Did Kathi Kibbel know we were going to call?
By Georgia Fisher | Staff Writer
‘A pet psychic’s coming over,” I told my mom, in the tone one reserves for a child who doesn’t yet understand Disney World, but is bound to love it.
“Sweetie! That sounds … neat.”
Time to try someone else.
I called a friend, a technically minded sort who doesn’t care for pet hair or metaphysics.
“There’s gonna be a psychic at my house on Monday! She’ll talk to Pixie.”
The line went quiet.
Pixie is an oft-scowling, potato-shaped cat with a small tail and a bald midsection. She’s not a supermodel, nor does she have many friends. And she hates sports. But she’s my child substitute, and I love her. A lot.
Turns out she’d hide from Kathi Kibbel, the mellow, easy-to-like “animal whisperer” who graced the pages of Park Cities People in February 2006. That story sent clients her way, said Kibbel, who has since slowed down on the readings, at least as a source of income.
She arrived at my place to find a mess of pets and reporters: Pixie, invisible; Carlton, a new cat Pixie loathes; Gabby, sports editor Chuck Cox’s shy basenji mix; Murphy, reporter Alana Harrison’s goofus Lab, and — get this — a photo of Memphis, Alana’s Thoroughbred.
Kibbel can even sense animals’ thoughts from snapshots, she said. “But just because I’m talking to them doesn’t mean they’re listening,” she added, as Murphy began bouncing around the backyard.
“What about people who don’t believe you?” I asked.
“Aw, I don’t bother with them,” she said, shrugging. “Why try?”
I wanted to believe her, so much that I blurted details about my pets from the get-go.
Chuck, for one, kept quiet.
“She’s saying your wife’s the disciplinarian,” Kibbel said, a hand placed on Gabby’s back.
“Oh my God,” Chuck said. “She is.”
“You’re the pushover,” Kibbel added.
Chuck, rapt, just nodded.
Kibbel mentioned, among other things, the couple’s decision not to have children. A former stray, Gabby fears them anyway, and endured “a lot of roughhousing,” said Kibbel, “about a mile” from Chuck’s house.
“Even if you’re a really good [liar],” he told me the next day, “something like that doesn’t just flow from you.”
Murphy wants to please Alana, Kibbel told us, but isn’t sure he can. Memphis the horse may be sad, or just overheated. Pixie “isn’t thinking about much,” but needs natural anxiety remedies.
“He’s a very confident boy,” Kibbel said of Carlton, my tuxedo cat, as she made a gun shape with her hand and did a little “buh-bam” noise.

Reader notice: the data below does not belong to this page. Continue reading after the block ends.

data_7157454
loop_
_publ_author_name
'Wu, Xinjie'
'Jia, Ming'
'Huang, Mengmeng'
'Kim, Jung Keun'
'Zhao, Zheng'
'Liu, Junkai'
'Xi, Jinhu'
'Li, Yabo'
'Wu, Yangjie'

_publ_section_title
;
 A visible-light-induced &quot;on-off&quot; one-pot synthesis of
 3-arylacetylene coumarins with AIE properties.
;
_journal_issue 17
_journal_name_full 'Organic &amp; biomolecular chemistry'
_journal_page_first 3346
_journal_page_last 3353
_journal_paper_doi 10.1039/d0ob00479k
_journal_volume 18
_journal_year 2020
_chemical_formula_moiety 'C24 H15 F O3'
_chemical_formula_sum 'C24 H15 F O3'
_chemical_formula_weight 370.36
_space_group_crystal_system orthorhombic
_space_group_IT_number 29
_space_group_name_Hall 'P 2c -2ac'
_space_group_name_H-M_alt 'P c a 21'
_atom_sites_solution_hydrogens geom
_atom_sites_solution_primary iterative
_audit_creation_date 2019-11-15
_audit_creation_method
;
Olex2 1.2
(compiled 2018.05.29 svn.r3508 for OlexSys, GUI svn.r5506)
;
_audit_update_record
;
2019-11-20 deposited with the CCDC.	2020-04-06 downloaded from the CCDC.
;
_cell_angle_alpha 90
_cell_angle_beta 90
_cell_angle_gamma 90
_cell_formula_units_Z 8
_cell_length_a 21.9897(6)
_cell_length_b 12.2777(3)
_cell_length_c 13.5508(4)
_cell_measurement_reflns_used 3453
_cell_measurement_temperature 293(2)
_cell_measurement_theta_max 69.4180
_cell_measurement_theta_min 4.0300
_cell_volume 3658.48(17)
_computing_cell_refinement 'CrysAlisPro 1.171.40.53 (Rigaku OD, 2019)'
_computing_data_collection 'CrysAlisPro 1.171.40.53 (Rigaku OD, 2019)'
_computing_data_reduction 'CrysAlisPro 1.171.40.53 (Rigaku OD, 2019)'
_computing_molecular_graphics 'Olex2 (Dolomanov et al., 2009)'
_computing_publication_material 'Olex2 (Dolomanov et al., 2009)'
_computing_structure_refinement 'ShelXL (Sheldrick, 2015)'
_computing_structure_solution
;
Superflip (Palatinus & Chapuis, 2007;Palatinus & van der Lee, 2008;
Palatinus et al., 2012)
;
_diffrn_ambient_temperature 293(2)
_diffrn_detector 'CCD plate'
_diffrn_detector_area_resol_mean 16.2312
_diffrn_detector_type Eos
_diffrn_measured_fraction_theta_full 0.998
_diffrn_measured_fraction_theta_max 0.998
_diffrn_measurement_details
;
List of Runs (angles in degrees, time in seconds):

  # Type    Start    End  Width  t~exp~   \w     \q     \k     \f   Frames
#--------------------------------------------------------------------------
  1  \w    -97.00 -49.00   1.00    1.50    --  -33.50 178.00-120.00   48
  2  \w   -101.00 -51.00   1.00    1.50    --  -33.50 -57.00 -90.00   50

“He thinks of you” — she nodded toward my roommate, Megan, who was digging through the fridge with a “What’s going on in my house?” expression — “as his girlfriend.”
“He slept at my feet the other night,” she said. “But most men do.”
On July 20, Park Cities People published a front-page story disputing widespread rumors about Burger House going out of business. “We have a lease and are going to plan to be here for 50 more years,” said owner Angelo Chantilis.
On July 24, longtime Borden milkman John Lutz died from complications related to lung cancer. He delivered milk in the Park Cities for 42 years until his retirement in 1999.
On Sept. 14, a vintage sign was rehung at Highlander Stadium, 28 years after then-HPHS senior Ray Washburne found it in a heap of trash. The future owner of Highland Park Village spent a few thousand dollars refurbishing the sign after rediscovering it in his mother’s garage in spring 2006.
CHANGES AT THE TOP
In March, Steve Orsini was introduced as SMU’s 12th athletic director, replacing Jim Copeland.
In July, Joel Weisberg was hired as HPHS band director, a job since held by three others.
On Aug. 20, Dr. Joseph “Skip” Ryan said he was stepping down as senior pastor of Park Cities Presbyterian Church. On Sept. 3, church elders said Ryan admitted
to a prescription-drug addiction.
HIGHLAND PARK HIGH SCHOOL
Valedictorian: Spencer Coon
Salutatorian: Patrick Stefan
Blanket Award Winners: Mason Flink and Claire Guerriero
Megan Rheal Lacerte, Maren Amanda Miller, Janice-Kate Courtney Petruska, Martha McKamy Tiner